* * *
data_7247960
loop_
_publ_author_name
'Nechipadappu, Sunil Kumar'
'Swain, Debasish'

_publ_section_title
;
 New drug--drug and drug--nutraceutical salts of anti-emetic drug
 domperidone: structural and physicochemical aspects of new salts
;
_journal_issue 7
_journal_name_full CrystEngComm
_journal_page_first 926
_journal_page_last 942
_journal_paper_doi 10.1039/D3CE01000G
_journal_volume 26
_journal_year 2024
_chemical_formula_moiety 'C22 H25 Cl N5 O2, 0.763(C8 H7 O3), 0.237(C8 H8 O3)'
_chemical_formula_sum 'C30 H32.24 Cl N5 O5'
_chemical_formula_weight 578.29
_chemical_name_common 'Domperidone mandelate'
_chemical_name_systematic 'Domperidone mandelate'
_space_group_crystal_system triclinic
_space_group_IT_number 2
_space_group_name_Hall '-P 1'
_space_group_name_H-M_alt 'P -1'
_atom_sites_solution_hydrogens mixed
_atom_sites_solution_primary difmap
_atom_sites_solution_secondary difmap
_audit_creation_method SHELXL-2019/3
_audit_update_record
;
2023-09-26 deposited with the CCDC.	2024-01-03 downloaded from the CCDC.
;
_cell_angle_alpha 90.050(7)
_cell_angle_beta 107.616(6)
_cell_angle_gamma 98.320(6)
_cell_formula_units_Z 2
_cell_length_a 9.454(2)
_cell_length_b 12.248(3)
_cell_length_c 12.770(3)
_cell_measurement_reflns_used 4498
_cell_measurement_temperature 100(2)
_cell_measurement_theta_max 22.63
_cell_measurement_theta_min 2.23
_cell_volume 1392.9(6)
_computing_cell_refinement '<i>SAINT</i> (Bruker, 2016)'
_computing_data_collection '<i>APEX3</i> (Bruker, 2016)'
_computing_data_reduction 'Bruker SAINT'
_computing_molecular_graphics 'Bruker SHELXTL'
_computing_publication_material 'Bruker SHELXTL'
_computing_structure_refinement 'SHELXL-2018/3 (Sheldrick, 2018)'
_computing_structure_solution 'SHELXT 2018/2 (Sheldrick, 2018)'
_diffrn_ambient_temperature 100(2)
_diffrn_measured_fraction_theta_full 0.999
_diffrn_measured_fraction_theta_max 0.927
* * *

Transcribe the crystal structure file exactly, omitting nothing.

data_7247960
loop_
_publ_author_name
'Nechipadappu, Sunil Kumar'
'Swain, Debasish'

_publ_section_title
;
 New drug--drug and drug--nutraceutical salts of anti-emetic drug
 domperidone: structural and physicochemical aspects of new salts
;
_journal_issue 7
_journal_name_full CrystEngComm
_journal_page_first 926
_journal_page_last 942
_journal_paper_doi 10.1039/D3CE01000G
_journal_volume 26
_journal_year 2024
_chemical_formula_moiety 'C22 H25 Cl N5 O2, 0.763(C8 H7 O3), 0.237(C8 H8 O3)'
_chemical_formula_sum 'C30 H32.24 Cl N5 O5'
_chemical_formula_weight 578.29
_chemical_name_common 'Domperidone mandelate'
_chemical_name_systematic 'Domperidone mandelate'
_space_group_crystal_system triclinic
_space_group_IT_number 2
_space_group_name_Hall '-P 1'
_space_group_name_H-M_alt 'P -1'
_atom_sites_solution_hydrogens mixed
_atom_sites_solution_primary difmap
_atom_sites_solution_secondary difmap
_audit_creation_method SHELXL-2019/3
_audit_update_record
;
2023-09-26 deposited with the CCDC.	2024-01-03 downloaded from the CCDC.
;
_cell_angle_alpha 90.050(7)
_cell_angle_beta 107.616(6)
_cell_angle_gamma 98.320(6)
_cell_formula_units_Z 2
_cell_length_a 9.454(2)
_cell_length_b 12.248(3)
_cell_length_c 12.770(3)
_cell_measurement_reflns_used 4498
_cell_measurement_temperature 100(2)
_cell_measurement_theta_max 22.63
_cell_measurement_theta_min 2.23
_cell_volume 1392.9(6)
_computing_cell_refinement '<i>SAINT</i> (Bruker, 2016)'
_computing_data_collection '<i>APEX3</i> (Bruker, 2016)'
_computing_data_reduction 'Bruker SAINT'
_computing_molecular_graphics 'Bruker SHELXTL'
_computing_publication_material 'Bruker SHELXTL'
_computing_structure_refinement 'SHELXL-2018/3 (Sheldrick, 2018)'
_computing_structure_solution 'SHELXT 2018/2 (Sheldrick, 2018)'
_diffrn_ambient_temperature 100(2)
_diffrn_measured_fraction_theta_full 0.999
_diffrn_measured_fraction_theta_max 0.927